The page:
Mr Low Teo Ping, the chef de mission for Team Singapore, expressed satisfaction on the team’s performance and on achieving an incident-free Games for Team Singapore. He also gave praise to the support staff in preparing the team for the Games.
“This has been a challenging Olympic Games right from the outset. Being in South America for the first time, there were health, security, and safety issues to be addressed prior to the Games. Preparatory work began well ahead of time and did not compromise the need to ensure that our athletes were also in training and well-prepared to compete at the highest level.
“The athletes and officials settled comfortably into the Olympic Village not without having to address a number of issues relating to the amenities but these were resolved rather quickly. Once the athletes were accommodated comfortably, they went straight into their respective training regimes.”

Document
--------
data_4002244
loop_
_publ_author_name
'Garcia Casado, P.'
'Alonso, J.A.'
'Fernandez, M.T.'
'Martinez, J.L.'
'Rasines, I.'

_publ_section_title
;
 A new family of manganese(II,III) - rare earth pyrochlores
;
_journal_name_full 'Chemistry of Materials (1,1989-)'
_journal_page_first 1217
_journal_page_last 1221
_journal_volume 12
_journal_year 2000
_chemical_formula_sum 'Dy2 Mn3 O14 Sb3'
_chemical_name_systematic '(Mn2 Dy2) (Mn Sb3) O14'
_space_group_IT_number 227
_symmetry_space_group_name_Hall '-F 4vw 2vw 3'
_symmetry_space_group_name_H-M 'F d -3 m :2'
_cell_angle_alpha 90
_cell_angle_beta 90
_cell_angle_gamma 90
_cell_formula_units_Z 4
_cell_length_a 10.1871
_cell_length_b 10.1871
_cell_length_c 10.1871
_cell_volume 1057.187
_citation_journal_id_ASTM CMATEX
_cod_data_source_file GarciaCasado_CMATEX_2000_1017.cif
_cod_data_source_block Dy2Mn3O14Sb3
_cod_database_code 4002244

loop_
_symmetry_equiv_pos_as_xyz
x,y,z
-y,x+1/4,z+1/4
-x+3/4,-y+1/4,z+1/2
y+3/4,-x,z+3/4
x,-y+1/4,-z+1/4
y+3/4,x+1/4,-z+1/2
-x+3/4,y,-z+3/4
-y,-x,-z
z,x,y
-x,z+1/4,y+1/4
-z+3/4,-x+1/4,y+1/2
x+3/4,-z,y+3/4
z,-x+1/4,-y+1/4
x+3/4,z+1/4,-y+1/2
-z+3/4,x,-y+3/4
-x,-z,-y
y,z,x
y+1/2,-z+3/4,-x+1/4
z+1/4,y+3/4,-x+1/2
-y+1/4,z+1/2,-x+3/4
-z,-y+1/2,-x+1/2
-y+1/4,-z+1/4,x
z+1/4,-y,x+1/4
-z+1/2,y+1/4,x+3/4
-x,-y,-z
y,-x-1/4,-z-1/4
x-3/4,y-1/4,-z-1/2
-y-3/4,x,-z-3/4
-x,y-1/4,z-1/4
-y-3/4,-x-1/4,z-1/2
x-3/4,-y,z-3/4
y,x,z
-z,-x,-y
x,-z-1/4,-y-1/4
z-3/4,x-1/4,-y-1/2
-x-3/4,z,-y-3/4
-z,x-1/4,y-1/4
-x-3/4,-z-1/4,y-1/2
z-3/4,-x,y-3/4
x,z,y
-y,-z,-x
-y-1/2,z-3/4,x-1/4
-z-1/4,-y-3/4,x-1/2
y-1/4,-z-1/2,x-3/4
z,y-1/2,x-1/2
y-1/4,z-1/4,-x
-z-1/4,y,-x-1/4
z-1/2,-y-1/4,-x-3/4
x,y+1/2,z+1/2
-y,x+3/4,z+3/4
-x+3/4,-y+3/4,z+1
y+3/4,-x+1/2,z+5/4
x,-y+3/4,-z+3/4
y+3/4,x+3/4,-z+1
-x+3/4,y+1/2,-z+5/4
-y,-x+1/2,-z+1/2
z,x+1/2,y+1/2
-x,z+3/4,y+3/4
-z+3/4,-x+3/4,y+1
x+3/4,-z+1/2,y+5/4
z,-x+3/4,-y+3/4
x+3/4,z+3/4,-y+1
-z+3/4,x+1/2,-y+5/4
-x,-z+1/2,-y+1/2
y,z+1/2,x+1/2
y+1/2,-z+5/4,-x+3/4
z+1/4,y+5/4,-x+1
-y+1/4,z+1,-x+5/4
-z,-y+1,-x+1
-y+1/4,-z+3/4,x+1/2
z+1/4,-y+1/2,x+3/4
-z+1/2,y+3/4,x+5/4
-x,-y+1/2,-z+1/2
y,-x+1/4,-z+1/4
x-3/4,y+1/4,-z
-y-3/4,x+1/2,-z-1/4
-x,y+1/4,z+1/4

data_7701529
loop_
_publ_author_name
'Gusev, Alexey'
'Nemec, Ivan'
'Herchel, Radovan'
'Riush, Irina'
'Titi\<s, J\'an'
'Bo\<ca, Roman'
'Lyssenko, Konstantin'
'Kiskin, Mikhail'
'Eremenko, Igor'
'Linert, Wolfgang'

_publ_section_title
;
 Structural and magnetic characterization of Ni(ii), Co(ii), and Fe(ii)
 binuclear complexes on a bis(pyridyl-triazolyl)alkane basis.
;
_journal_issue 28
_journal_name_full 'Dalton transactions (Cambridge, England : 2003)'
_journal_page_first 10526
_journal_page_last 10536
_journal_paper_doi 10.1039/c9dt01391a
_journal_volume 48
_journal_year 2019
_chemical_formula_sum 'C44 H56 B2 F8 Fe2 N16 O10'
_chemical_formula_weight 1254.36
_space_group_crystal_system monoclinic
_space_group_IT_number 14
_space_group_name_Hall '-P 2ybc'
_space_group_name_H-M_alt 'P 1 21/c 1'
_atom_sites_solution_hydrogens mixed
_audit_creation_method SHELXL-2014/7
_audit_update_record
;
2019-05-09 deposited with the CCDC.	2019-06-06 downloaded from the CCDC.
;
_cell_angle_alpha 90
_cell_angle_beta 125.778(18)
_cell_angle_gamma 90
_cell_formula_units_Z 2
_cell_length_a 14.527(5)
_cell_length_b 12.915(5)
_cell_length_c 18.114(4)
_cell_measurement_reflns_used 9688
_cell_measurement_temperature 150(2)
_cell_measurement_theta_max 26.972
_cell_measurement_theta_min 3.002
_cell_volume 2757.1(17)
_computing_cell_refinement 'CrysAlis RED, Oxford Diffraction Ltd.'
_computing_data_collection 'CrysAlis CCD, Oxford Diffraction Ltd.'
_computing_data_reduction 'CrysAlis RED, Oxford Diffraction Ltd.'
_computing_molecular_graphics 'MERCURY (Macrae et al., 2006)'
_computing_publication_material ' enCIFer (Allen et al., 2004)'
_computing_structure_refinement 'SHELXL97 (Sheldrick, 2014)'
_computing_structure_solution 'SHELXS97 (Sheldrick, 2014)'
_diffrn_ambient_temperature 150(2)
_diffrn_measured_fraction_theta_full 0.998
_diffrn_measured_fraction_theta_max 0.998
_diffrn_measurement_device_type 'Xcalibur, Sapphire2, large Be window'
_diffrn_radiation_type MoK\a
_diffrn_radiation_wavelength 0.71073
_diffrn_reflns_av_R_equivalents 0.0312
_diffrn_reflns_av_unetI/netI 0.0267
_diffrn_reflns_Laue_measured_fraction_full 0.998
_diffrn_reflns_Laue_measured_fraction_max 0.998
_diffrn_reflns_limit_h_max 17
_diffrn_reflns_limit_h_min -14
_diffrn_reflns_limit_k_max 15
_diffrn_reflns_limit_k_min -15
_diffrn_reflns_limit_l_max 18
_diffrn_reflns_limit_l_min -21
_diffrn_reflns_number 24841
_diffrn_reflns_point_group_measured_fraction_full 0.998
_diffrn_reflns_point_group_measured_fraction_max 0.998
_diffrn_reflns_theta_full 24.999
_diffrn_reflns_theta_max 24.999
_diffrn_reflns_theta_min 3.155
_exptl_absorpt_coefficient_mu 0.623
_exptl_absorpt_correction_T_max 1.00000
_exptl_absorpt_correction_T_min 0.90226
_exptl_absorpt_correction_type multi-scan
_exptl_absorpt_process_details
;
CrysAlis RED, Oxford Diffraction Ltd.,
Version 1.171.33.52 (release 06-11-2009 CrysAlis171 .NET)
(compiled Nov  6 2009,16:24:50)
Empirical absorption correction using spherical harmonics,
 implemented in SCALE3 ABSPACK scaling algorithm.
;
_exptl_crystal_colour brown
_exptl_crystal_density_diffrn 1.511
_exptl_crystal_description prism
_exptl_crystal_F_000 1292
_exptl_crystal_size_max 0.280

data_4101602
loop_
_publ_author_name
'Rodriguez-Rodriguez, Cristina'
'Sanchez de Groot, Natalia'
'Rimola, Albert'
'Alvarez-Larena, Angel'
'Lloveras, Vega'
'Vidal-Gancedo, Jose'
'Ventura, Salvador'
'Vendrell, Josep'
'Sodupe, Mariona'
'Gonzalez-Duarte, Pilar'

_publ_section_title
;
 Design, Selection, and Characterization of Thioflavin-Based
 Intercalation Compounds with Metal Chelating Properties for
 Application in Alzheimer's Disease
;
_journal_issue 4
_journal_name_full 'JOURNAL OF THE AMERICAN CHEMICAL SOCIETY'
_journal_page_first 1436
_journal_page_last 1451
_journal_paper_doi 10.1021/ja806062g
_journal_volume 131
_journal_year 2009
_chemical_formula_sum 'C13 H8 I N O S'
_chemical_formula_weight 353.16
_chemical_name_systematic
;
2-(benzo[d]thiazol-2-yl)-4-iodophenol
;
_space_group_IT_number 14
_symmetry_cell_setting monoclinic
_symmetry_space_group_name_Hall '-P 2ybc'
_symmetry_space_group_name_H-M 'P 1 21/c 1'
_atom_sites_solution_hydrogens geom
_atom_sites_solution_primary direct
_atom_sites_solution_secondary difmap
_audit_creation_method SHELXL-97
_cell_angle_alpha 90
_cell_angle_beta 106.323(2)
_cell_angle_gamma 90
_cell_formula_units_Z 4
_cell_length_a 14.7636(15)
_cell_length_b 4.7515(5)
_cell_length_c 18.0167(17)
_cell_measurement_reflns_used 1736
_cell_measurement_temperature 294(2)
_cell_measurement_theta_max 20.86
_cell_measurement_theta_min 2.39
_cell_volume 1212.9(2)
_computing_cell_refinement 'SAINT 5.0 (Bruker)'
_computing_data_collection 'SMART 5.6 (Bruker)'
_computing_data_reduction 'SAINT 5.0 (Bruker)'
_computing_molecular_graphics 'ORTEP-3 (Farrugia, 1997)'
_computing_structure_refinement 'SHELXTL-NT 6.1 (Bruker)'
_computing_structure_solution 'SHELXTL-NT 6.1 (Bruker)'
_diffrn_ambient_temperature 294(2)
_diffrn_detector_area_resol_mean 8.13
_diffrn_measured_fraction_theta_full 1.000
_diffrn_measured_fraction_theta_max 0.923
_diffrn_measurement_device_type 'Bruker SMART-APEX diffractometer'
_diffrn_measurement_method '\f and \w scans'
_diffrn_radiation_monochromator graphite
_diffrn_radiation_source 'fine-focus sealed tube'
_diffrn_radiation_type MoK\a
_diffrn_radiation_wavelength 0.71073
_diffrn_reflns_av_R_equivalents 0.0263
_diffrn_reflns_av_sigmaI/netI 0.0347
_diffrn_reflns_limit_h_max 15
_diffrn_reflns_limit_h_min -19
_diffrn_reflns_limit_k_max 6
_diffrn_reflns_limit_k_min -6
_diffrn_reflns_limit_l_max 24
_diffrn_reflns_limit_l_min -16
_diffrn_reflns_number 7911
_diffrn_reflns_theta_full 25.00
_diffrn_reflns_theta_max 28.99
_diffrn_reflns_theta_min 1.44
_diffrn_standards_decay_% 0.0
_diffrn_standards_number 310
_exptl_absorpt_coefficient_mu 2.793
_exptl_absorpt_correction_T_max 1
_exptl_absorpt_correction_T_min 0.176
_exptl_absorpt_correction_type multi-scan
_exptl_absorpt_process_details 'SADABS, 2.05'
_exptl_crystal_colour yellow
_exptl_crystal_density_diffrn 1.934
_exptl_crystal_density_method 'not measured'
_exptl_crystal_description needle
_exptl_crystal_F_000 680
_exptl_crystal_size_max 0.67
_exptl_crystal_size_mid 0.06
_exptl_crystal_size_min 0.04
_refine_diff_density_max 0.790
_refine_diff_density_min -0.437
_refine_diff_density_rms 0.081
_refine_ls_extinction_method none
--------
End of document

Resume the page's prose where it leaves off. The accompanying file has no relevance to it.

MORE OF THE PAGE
On the team’s performance, he added, “Joseph Schooling’s phenomenal performance in the 100m butterfly and in Olympic record time was the highlight for Team Singapore. We are generally pleased with the performance of all the athletes despite some not being able to perform beyond their personal best bearing in mind that they were competing with the world’s best in their respective disciplines.
“Overall, we are pleased with the results and glad that this has been a safe and successful outing for Team Singapore. Team Singapore deserves an A+ grade for their performance in Rio. We are thankful to the support team from the Singapore National Olympic Council and Sport Singapore who helped to conclude the Rio 2016 Olympic Games with a team that is healthy and safe and with a historic performance to boot.”